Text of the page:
Montevideo, Uruguay (venezuelanalysis.com)-- President Bush may have gotten good at evading questions, but on this week's five-country Latin American tour, it's becoming more difficult and much more blatant.
President George W. Bush once again dodged questions about hemispheric political divisions and Venezuela's Hugo Chavez yesterday during a joint press conference held by him and his Uruguayan counter-part, Tabaré Vasquez, following an hour-long meeting between the two heads of state at Uruguay's presidential estancia, Anchorena.
"Hugo Chavez suggested that you are afraid to mention his name," asked a U.S. journalist yesterday, "so are you? and how much of a threat is he to United States interests in the hemisphere?"
Rather than respond or decline to answer, Bush changed the subject.
"To South America and Central America to advance a positive constructive diplomacy that's being conducted by my government on behalf of the American people," Bush began, "My message to the people in our neighborhood is that we care about the human condition and that we believe the human condition can be improved in a variety of ways. One, investment and so the question is how can we have constructive dialogue with our neighbors as to how to spread the benefits of investment."
Bush stated that he is also "reminding people that the US taxpayer is most generous, when it comes to bilateral aid." According to the President bilateral aid to Latin American has doubled under his Presidency to $1.6 billion annually, "and most of the money is aimed at social justice programs, programs like education and health care."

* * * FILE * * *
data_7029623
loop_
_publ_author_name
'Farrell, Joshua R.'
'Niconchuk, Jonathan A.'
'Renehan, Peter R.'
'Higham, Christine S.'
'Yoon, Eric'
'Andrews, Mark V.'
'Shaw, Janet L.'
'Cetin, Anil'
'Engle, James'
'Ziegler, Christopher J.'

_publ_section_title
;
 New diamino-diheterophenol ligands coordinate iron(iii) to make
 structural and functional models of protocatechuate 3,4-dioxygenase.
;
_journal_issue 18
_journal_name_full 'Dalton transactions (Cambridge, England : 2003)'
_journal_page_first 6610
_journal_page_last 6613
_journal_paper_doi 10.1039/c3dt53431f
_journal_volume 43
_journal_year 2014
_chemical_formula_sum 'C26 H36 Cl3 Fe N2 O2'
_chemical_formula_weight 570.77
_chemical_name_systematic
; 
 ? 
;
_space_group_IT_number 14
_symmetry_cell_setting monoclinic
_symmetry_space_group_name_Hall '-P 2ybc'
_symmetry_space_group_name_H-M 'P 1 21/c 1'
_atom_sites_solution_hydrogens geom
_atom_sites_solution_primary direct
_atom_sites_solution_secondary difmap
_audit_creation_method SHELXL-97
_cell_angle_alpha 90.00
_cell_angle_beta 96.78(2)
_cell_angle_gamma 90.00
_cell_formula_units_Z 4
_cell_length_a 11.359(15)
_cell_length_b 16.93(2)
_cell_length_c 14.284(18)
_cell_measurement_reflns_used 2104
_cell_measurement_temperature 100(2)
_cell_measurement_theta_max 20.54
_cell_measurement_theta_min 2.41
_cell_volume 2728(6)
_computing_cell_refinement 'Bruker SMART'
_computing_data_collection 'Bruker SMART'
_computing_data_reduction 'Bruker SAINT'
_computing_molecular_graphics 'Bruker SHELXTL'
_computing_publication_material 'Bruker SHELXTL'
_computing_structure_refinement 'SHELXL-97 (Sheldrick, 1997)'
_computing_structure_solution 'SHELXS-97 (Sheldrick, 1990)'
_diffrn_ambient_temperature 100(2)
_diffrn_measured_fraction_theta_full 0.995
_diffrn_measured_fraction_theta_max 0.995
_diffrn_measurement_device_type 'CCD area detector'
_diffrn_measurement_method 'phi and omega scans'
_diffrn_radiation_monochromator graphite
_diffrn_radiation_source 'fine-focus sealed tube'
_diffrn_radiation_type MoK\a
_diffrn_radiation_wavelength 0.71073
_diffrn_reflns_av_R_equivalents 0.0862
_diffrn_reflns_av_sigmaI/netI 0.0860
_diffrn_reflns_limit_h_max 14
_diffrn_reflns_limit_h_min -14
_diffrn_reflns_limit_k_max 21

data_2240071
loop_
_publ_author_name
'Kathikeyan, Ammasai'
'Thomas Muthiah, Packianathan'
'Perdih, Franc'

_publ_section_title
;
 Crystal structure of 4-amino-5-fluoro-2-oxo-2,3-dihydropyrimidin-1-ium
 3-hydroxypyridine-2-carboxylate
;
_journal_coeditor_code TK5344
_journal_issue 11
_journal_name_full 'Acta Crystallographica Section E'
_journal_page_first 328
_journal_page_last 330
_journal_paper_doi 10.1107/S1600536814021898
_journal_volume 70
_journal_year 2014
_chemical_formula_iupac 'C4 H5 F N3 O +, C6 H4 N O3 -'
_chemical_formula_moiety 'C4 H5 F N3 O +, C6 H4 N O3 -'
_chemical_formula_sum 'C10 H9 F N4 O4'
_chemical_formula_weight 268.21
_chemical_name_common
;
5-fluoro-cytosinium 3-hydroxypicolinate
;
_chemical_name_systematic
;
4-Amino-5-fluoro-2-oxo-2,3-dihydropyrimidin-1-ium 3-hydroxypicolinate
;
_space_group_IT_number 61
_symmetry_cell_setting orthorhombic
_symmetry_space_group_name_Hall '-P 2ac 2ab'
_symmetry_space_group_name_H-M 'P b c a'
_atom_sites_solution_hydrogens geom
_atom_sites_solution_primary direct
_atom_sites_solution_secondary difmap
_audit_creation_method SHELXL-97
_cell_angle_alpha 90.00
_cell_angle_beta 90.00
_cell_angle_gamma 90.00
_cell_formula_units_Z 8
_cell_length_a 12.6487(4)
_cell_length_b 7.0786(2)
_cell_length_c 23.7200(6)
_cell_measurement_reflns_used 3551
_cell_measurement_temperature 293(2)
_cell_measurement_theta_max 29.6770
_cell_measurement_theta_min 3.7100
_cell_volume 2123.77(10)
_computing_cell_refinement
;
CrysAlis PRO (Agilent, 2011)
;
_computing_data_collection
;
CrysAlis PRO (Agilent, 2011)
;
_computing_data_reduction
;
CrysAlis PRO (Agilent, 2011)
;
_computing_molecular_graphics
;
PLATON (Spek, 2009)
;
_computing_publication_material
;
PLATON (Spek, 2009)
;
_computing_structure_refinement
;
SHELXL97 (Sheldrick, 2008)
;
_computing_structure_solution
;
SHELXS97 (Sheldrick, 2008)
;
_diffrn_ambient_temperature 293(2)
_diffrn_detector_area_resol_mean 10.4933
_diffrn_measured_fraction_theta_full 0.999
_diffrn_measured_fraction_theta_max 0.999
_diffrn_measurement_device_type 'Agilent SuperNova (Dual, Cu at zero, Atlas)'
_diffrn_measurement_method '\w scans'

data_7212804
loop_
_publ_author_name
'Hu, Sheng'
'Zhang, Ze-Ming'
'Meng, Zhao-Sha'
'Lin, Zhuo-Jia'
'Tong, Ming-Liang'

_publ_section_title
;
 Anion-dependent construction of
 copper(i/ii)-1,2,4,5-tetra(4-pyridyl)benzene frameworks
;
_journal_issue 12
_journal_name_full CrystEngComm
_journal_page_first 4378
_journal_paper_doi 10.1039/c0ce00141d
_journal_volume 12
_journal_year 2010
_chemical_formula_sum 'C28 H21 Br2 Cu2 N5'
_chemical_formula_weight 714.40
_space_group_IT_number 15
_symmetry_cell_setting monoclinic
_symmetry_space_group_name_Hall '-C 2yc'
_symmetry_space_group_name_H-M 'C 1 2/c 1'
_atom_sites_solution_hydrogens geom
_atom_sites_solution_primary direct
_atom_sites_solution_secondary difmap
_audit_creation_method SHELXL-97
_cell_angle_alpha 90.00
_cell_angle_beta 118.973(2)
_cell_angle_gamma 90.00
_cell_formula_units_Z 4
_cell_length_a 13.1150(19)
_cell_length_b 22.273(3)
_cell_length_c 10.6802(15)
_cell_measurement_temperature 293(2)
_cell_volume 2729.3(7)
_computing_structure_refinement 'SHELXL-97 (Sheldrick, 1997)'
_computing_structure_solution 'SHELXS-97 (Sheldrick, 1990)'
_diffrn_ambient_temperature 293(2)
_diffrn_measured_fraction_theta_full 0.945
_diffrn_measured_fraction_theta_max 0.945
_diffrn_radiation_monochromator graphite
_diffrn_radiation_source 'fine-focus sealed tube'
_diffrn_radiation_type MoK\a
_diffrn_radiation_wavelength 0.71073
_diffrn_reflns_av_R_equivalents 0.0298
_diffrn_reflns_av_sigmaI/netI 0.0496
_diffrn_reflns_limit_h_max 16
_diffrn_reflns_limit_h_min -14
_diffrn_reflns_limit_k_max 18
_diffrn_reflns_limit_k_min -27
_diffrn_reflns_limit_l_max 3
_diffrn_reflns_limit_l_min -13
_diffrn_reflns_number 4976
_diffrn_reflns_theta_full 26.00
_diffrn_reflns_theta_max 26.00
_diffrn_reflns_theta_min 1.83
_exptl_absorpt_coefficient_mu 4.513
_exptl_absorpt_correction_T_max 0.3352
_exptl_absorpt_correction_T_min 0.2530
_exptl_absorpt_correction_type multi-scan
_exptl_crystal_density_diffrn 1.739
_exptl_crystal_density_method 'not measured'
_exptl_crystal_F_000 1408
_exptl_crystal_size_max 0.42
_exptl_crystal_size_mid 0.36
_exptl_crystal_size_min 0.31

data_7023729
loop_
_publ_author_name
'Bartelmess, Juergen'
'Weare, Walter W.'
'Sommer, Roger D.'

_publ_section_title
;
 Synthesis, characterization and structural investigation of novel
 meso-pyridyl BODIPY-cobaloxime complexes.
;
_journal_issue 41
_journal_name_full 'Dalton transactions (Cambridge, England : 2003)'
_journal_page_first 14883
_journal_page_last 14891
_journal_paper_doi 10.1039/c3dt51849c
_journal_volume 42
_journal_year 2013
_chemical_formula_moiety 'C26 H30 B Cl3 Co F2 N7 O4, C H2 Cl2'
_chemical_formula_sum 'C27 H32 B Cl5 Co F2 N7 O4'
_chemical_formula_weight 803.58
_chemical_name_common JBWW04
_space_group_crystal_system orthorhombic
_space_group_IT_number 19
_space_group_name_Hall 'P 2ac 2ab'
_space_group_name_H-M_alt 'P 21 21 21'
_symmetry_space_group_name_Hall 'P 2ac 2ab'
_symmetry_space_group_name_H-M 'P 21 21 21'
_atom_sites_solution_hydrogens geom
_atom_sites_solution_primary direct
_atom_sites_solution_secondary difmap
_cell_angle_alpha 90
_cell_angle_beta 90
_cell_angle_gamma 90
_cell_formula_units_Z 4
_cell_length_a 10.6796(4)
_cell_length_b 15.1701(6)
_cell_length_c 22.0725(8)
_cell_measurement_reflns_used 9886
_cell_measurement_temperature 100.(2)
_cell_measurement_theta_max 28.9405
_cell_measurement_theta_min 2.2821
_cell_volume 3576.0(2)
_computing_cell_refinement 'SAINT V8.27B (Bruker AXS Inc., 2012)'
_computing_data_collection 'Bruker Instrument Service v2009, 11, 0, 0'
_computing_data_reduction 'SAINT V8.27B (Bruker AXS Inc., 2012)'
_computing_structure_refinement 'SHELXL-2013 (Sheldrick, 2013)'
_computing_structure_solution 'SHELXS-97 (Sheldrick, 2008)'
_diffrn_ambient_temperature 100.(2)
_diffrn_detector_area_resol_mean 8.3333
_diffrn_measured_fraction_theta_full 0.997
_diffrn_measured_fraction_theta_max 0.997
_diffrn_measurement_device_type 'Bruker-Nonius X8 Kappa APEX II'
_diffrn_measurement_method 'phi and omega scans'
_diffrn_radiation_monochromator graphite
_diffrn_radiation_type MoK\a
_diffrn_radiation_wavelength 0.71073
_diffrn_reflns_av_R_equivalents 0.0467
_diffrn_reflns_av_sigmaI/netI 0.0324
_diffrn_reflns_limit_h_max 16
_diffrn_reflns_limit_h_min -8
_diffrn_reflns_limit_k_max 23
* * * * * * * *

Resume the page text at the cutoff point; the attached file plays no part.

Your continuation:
"And so the trip is a statement of the desire to work together with people in our neighborhood," Bush continued, "I've been to Central and South America a lot since I've been the president, because I fully understand that a prosperous neighborhood is in the interest of the United States of America. I would call our diplomacy quiet and effective diplomacy. Diplomacy all aimed at helping people. Aimed at elevating the human condition. Aimed at expressing the great compassion of the American people."
Journalist Maria Jose Pino from Uruguay Television asked President Bush, "Taking in to account, the regional context in which we find ourselves, governed by leaders such as Vasquez, Lula, Kirchner, Hugo Chavez, Morales, and Bachelet, what differences and similarities do you find among them, and what is your opinion of Vasquez and Uruguay?"
George Bush- who by his answer appeared to have missed the first half of the question -responded, "the temptation is to try to get people to talk about their differences. I want to talk about our commonalities. We share respect for each other. We respect our countries. We respect our histories and traditions and we share respect for a government where the people decide who's in charge. Interestingly enough, we both have gotten rid of colonial powers in our past and I think it's that heritage that makes Uruguay and the United States such natural partners."